June 12 (Bloomberg) -- Ivory Coast said it will probably only supply its neighbor Ghana with half of the electricity requested to ensure that fans of the national team, known as the Black Stars, don’t face blackouts during the World Cup.
President Alassane Ouattara will make the final decision regarding Ghana’s request for 50 megawatts, Ivory Coast Energy Minister Adama Toungara said. Ben Dotsei Malor, a spokesman for Ghana President John Dramani Mahama, didn’t immediately comment when reached by phone.
Ghana asked the nation’s largest aluminum smelter to cut electricity consumption and homeowners to unplug appliances during the Black Stars’ matches to make sure that planned outages don’t prevent citizens from watching games. Ghana will probably ration power through next year because of a shortage of natural gas and low water levels at hydroelectric plants.
The West African nation of 24 million people was knocked out of the 2010 World Cup in South Africa when it lost to Uruguay in the quarterfinals. Ghana plays the U.S. on June 16 in Natal, Brazil. The host nation opens the tournament today in Sao Paulo against Croatia.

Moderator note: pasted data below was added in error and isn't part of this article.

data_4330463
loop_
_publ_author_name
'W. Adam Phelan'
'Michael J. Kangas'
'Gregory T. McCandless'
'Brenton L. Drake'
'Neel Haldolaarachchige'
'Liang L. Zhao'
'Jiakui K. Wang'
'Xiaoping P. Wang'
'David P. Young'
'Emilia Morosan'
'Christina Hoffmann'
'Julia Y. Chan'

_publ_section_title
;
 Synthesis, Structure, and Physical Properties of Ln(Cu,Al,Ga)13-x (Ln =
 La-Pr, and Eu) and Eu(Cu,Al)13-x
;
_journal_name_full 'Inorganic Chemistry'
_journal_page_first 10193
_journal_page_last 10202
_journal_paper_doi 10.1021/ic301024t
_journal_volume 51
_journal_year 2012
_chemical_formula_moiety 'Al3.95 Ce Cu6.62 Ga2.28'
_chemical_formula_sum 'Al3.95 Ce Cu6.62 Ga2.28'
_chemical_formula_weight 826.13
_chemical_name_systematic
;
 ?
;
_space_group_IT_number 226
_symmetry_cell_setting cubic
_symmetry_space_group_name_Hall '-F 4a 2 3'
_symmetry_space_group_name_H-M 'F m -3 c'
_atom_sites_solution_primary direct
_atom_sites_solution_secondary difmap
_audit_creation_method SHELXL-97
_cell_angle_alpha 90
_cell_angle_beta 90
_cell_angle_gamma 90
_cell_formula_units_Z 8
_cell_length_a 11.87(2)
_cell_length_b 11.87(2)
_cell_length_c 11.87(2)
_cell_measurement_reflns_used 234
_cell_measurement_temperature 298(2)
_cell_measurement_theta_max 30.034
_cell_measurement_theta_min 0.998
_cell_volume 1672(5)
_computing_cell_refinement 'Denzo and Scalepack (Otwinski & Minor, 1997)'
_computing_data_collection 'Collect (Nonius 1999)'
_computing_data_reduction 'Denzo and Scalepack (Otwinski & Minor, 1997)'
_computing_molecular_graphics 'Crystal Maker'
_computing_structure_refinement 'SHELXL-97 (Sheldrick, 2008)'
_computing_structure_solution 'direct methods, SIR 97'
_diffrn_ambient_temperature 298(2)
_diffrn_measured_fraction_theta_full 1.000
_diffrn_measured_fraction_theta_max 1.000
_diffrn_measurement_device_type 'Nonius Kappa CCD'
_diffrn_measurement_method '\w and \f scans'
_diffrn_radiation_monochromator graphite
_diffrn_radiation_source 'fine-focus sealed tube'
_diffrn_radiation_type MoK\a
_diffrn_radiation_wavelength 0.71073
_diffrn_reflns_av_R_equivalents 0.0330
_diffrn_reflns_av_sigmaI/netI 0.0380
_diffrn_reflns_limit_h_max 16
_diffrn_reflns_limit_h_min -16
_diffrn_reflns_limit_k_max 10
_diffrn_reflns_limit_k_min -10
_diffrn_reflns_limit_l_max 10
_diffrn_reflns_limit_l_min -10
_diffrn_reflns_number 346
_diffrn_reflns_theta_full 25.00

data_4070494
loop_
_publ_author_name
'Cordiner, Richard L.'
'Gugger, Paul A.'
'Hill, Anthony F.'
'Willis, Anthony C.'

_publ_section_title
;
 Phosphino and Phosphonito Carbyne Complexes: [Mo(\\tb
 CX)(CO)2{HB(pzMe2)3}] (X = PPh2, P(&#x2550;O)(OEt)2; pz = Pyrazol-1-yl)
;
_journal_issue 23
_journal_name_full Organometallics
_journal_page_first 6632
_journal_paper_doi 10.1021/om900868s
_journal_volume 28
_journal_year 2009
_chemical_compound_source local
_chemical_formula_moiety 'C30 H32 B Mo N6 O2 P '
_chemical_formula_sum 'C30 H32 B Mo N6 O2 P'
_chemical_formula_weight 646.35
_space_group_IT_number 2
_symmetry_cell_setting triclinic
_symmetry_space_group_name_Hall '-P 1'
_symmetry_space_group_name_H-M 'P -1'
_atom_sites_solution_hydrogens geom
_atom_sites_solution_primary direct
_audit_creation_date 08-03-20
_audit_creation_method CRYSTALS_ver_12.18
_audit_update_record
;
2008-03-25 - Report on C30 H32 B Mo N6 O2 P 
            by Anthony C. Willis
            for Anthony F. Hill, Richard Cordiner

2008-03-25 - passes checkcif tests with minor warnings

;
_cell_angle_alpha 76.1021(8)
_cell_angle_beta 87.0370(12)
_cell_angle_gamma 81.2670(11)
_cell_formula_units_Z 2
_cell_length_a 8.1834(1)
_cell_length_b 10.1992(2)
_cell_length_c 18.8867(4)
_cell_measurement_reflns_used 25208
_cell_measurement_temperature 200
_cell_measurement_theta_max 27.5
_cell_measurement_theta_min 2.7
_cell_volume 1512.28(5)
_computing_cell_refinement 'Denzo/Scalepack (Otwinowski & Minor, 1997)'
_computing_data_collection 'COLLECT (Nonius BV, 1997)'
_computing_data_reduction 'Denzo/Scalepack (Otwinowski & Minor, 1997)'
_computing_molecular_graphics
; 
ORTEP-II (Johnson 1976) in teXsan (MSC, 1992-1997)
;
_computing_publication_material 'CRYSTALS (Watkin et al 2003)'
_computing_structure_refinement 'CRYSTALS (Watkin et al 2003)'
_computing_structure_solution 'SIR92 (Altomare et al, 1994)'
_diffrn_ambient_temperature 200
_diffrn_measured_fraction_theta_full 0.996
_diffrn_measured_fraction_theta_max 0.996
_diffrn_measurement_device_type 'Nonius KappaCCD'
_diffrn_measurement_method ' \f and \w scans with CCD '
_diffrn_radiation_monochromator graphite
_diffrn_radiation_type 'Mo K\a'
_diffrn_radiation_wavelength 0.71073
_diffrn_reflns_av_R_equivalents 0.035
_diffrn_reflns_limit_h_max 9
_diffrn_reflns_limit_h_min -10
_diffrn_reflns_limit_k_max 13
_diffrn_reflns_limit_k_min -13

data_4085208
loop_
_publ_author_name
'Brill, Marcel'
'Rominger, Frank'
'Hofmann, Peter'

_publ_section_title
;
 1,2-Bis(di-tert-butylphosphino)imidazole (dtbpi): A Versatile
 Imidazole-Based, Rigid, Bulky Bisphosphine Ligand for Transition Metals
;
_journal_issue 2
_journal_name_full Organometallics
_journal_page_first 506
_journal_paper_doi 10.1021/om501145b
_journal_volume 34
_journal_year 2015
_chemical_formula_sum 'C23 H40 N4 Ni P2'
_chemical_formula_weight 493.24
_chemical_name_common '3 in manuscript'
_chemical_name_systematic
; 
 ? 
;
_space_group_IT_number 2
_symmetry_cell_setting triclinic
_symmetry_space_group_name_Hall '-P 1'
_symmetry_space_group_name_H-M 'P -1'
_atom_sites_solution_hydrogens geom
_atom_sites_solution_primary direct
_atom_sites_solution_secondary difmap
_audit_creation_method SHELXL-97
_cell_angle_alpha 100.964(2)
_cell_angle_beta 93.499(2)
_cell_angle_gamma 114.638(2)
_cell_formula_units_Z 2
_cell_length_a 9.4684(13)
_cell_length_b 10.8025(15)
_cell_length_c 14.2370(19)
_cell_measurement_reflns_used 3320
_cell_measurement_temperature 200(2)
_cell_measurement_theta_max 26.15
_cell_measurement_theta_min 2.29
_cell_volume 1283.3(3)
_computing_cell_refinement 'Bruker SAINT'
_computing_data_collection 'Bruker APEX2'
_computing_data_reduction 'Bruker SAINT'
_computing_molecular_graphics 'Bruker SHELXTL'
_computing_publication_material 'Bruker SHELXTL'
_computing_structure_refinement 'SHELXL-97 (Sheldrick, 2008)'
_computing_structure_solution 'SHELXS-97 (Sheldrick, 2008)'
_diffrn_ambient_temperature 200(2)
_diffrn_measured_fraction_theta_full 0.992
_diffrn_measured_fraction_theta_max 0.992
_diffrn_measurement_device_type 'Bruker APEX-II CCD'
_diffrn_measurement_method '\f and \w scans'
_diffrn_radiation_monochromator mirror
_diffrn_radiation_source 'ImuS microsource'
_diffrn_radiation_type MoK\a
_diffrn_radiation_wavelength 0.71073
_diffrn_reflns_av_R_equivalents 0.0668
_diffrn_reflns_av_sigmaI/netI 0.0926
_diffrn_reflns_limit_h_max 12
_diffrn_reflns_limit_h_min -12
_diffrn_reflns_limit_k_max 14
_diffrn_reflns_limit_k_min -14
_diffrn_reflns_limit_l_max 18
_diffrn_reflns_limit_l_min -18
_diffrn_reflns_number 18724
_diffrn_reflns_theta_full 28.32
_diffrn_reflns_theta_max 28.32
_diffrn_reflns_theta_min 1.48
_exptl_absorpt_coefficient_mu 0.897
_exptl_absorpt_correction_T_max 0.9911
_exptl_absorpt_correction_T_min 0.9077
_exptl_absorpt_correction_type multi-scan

Ghana, the world’s second-largest cocoa producer, generates about 2,000 megawatts from a capacity of 2,800 megawatts, according to the Volta River Authority, the nation’s largest supplier. Ivory Coast, the world’s largest producer of the chocolate ingredient, sells excess electricity to neighbors including Ghana and Burkina Faso.
The Black Stars moved up one step to 37th in FIFA’s June 5 rankings. The team wants to advance beyond the quarterfinals this year, Kudjoe Fianoo, executive committee member of the Ghana Football Association, said in an interview in Sao Paulo yesterday. The Ivory Coast’s national team is known as Les Elephants and is ranked 23rd on FIFA’s list, a spot behind Algeria, the highest ranked African team.
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